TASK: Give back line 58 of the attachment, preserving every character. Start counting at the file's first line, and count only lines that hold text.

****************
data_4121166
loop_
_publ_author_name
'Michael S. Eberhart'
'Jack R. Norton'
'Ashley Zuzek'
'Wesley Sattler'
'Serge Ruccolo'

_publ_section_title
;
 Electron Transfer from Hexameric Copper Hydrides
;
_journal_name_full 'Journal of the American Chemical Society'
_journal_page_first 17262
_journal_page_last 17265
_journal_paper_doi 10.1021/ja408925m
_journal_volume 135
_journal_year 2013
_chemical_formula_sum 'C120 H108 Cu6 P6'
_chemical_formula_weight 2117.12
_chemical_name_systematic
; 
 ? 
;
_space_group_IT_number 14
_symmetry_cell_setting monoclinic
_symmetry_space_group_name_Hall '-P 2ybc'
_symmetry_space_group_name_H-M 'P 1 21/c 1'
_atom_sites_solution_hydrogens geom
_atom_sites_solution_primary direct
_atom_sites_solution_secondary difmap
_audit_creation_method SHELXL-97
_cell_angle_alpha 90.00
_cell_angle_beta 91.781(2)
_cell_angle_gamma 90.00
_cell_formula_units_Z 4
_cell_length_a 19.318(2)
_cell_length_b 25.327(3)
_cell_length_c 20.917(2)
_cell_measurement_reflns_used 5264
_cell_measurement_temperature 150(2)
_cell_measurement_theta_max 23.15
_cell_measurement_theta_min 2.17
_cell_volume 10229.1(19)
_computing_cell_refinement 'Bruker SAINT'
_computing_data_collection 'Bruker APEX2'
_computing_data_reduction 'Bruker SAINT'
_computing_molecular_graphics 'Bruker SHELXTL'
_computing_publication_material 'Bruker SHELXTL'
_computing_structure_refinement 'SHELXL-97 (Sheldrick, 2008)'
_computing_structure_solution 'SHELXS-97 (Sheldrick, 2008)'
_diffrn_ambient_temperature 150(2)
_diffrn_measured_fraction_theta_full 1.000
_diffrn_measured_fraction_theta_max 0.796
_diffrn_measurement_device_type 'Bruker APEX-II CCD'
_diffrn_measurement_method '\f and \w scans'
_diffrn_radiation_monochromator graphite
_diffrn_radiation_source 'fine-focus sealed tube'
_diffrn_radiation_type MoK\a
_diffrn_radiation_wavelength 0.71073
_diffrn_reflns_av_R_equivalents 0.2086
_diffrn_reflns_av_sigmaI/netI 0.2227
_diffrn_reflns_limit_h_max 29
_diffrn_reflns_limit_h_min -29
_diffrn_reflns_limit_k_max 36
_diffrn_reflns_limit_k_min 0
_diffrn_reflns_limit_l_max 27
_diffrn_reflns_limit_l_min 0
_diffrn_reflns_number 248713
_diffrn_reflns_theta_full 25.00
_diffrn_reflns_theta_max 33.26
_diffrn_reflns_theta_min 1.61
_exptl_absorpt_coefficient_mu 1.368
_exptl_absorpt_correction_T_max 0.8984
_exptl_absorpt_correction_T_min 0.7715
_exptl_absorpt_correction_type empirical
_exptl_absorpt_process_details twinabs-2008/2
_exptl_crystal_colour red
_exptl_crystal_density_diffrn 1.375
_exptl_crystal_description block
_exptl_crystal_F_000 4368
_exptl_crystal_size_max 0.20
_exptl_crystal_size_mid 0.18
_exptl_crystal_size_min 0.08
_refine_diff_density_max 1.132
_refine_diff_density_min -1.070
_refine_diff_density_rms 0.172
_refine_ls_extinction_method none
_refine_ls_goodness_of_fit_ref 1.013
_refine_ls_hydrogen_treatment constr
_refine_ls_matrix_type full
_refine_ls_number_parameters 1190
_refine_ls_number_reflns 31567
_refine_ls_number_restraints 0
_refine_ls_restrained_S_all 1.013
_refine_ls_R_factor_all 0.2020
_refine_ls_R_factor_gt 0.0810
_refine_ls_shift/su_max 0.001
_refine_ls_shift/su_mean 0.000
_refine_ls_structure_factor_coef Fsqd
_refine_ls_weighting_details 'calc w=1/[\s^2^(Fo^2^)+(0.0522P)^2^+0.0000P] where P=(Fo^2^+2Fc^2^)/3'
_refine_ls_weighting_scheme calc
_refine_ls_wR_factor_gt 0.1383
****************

_diffrn_radiation_source 'fine-focus sealed tube'